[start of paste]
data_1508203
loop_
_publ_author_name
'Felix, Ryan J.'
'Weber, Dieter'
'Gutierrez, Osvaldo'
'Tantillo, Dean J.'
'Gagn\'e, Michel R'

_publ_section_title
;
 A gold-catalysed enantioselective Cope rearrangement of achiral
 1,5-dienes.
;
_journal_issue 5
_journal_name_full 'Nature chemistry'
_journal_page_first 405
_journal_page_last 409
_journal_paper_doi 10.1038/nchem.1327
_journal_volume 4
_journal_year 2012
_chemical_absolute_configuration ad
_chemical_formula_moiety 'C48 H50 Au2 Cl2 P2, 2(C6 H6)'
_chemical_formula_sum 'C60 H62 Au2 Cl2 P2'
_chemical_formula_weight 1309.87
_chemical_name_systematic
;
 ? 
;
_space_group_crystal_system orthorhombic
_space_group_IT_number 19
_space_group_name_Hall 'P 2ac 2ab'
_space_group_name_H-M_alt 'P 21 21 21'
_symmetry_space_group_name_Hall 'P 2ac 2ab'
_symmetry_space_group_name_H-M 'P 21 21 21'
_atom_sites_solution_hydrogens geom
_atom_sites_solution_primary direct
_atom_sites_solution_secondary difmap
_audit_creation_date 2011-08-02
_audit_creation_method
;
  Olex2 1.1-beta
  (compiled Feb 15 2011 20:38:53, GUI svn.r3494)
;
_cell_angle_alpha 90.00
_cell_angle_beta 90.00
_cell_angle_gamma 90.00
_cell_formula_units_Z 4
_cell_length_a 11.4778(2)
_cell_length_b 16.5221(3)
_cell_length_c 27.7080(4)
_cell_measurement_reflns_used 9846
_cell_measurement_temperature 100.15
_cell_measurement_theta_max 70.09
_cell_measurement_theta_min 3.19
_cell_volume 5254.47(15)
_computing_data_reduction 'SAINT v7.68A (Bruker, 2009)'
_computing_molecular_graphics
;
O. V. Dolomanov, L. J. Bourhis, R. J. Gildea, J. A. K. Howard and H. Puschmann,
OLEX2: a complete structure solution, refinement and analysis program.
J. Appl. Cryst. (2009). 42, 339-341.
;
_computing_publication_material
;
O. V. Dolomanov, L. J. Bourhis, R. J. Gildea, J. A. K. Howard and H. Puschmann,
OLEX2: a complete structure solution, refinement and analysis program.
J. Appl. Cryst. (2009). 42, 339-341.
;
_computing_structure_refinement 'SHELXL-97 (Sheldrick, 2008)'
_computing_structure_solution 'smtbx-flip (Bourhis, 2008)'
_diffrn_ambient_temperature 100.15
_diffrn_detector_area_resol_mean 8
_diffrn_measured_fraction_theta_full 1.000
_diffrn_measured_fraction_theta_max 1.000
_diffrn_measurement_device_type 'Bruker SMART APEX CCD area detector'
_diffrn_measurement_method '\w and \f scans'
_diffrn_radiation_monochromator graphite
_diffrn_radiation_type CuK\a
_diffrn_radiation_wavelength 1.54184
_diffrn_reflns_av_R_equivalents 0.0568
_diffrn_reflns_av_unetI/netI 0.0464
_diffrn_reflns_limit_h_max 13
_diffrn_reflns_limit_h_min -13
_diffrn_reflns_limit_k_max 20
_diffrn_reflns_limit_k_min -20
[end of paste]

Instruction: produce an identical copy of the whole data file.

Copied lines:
data_1508203
loop_
_publ_author_name
'Felix, Ryan J.'
'Weber, Dieter'
'Gutierrez, Osvaldo'
'Tantillo, Dean J.'
'Gagn\'e, Michel R'

_publ_section_title
;
 A gold-catalysed enantioselective Cope rearrangement of achiral
 1,5-dienes.
;
_journal_issue 5
_journal_name_full 'Nature chemistry'
_journal_page_first 405
_journal_page_last 409
_journal_paper_doi 10.1038/nchem.1327
_journal_volume 4
_journal_year 2012
_chemical_absolute_configuration ad
_chemical_formula_moiety 'C48 H50 Au2 Cl2 P2, 2(C6 H6)'
_chemical_formula_sum 'C60 H62 Au2 Cl2 P2'
_chemical_formula_weight 1309.87
_chemical_name_systematic
;
 ? 
;
_space_group_crystal_system orthorhombic
_space_group_IT_number 19
_space_group_name_Hall 'P 2ac 2ab'
_space_group_name_H-M_alt 'P 21 21 21'
_symmetry_space_group_name_Hall 'P 2ac 2ab'
_symmetry_space_group_name_H-M 'P 21 21 21'
_atom_sites_solution_hydrogens geom
_atom_sites_solution_primary direct
_atom_sites_solution_secondary difmap
_audit_creation_date 2011-08-02
_audit_creation_method
;
  Olex2 1.1-beta
  (compiled Feb 15 2011 20:38:53, GUI svn.r3494)
;
_cell_angle_alpha 90.00
_cell_angle_beta 90.00
_cell_angle_gamma 90.00
_cell_formula_units_Z 4
_cell_length_a 11.4778(2)
_cell_length_b 16.5221(3)
_cell_length_c 27.7080(4)
_cell_measurement_reflns_used 9846
_cell_measurement_temperature 100.15
_cell_measurement_theta_max 70.09
_cell_measurement_theta_min 3.19
_cell_volume 5254.47(15)
_computing_data_reduction 'SAINT v7.68A (Bruker, 2009)'
_computing_molecular_graphics
;
O. V. Dolomanov, L. J. Bourhis, R. J. Gildea, J. A. K. Howard and H. Puschmann,
OLEX2: a complete structure solution, refinement and analysis program.
J. Appl. Cryst. (2009). 42, 339-341.
;
_computing_publication_material
;
O. V. Dolomanov, L. J. Bourhis, R. J. Gildea, J. A. K. Howard and H. Puschmann,
OLEX2: a complete structure solution, refinement and analysis program.
J. Appl. Cryst. (2009). 42, 339-341.
;
_computing_structure_refinement 'SHELXL-97 (Sheldrick, 2008)'
_computing_structure_solution 'smtbx-flip (Bourhis, 2008)'
_diffrn_ambient_temperature 100.15
_diffrn_detector_area_resol_mean 8
_diffrn_measured_fraction_theta_full 1.000
_diffrn_measured_fraction_theta_max 1.000
_diffrn_measurement_device_type 'Bruker SMART APEX CCD area detector'
_diffrn_measurement_method '\w and \f scans'
_diffrn_radiation_monochromator graphite
_diffrn_radiation_type CuK\a
_diffrn_radiation_wavelength 1.54184
_diffrn_reflns_av_R_equivalents 0.0568
_diffrn_reflns_av_unetI/netI 0.0464
_diffrn_reflns_limit_h_max 13
_diffrn_reflns_limit_h_min -13
_diffrn_reflns_limit_k_max 20
_diffrn_reflns_limit_k_min -20